TFO Harley then redirected the conversation to the issue of why defendant had come to Savannah, whereupon defendant asked whether he was going to jail. Id. at 14. Harley replied that he "wasn't sure, " but that he needed to advise defendant of his rights before proceeding with an interview. Id. Harley read defendant his rights using a standard FBI advice-of-rights form. Id. at 15-17. Harley noted on the form that defendant had 17 years of education. Id. at 16. Harley testified that he found defendant "to be very clear and alert" and concluded that "he understood very much who I was, what was going on." Id. at 17. Following the advice of rights, but before executing a waiver of his rights, defendant stated that either his mother or father was an attorney, id. at 17, and expressed some uncertainty about whether to speak with agents. Id. at 17, 32, 34. Harley assured defendant that "the decision was his." Id. at 46. Defendant signed the waiver form and agreed to submit to an interview at 11:47 p.m. At no point prior to or during the interview did defendant ever indicate that he wanted to consult with an attorney. Id. at 46-47.

At the outset of the interview defendant consented to a search of a book bag that he had carried off the airplane. Id. at 19, 38, 40. Inside the bag were some cookies which Harley invited defendant to eat if he wished. Id. at 19, 40. During the course of the 30 to 60 minute interview, TFO Harley and Agent Rogalski would sometimes leave the room and converse outside with other agents. On these occasions defendant would get up and begin to do yoga or some form of meditation. Id. at 22. Defendant gave a detailed account of his marijuana dealings with Redman. Id. at 19-21. At the conclusion of the interview, the agents informed defendant that he was under arrest. Id. at 23.

TFO Harley conceded on cross examination that when defendant expressed reservations about talking to the agents if he was going to jail, Harley indicated that "things would go better for him" if he cooperated, or words "to that effect." Id. at 40-41. Follow-up questioning by the Court led to the following exchange:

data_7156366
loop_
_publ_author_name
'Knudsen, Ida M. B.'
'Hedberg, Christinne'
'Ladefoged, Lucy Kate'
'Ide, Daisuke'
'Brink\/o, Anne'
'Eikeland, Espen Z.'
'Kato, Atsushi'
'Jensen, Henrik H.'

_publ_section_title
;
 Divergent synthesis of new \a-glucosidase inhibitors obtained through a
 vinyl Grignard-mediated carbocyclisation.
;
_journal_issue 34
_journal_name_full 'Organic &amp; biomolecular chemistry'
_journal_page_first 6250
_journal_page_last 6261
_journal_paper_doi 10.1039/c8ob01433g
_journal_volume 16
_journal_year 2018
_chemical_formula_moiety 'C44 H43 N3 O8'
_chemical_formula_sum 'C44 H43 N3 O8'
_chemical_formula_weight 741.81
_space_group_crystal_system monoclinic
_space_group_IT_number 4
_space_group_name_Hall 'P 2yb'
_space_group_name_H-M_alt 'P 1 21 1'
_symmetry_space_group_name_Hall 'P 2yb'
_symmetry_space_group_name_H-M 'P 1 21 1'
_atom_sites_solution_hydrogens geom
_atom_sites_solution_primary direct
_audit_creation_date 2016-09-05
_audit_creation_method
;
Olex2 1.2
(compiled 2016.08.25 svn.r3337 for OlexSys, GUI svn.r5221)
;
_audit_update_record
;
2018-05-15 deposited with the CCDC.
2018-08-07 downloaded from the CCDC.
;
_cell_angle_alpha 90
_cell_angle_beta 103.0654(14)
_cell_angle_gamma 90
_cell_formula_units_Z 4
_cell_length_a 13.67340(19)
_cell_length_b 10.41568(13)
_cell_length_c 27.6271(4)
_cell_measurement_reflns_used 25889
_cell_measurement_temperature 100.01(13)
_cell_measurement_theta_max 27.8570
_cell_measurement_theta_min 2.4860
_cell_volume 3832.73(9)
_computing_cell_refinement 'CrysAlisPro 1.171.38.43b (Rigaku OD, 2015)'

Q. What precisely did you say regarding some promise of benefit or favorable treatment if he agreed to speak?
A. As I recall, I was simply trying to tell him that I knew a lot more than probably what he thought I knew and that, you know, if he was going to - it would be better for him to speak and -
Q. This is before or after the advice-of-rights and the waiver?
A. I believe this was before.
Q. And you said?
A. Simply the fact that it's a fairly in-depth investigation and that I probably knew more than what he probably thought I did and that, in my opinion, it would be better for him to be truthful and honest and to speak to us than not. But it was, you know, obviously his choice.
Q. Did you promise him any favorable treatment if he would speak?
A. Absolutely not. No, Your Honor.

Id. at 45.

II. ANALYSIS

In his brief, defendant asserted that his "waiver of [ Miranda rights] and statement made so soon after [the] traumatic event [of his arrest] can't be deemed to be knowing or voluntary." Doc. 29 at 5 (emphasis added). At the evidentiary hearing, however, defendant abandoned any claim based on Miranda v. Arizona, 384 U.S. 436 (1966), and conceded that he was challenging only the voluntariness of his confession. Tr. at 47 (defense counsel never disputed the Court's assertion that "the issue before the Court is voluntariness, " not failure to provide or understand Miranda warnings).[2]

Defendant concedes that "coercive police activity is a necessary predicate to the finding that a confession is not voluntary.'" Colorado v. Connelly, 479 U.S. 157, 167 (1986). When asked at the conclusion of the evidentiary hearing to identify the police coercion in this case (which defendant had failed to do in any prior brief), defense counsel stated the following: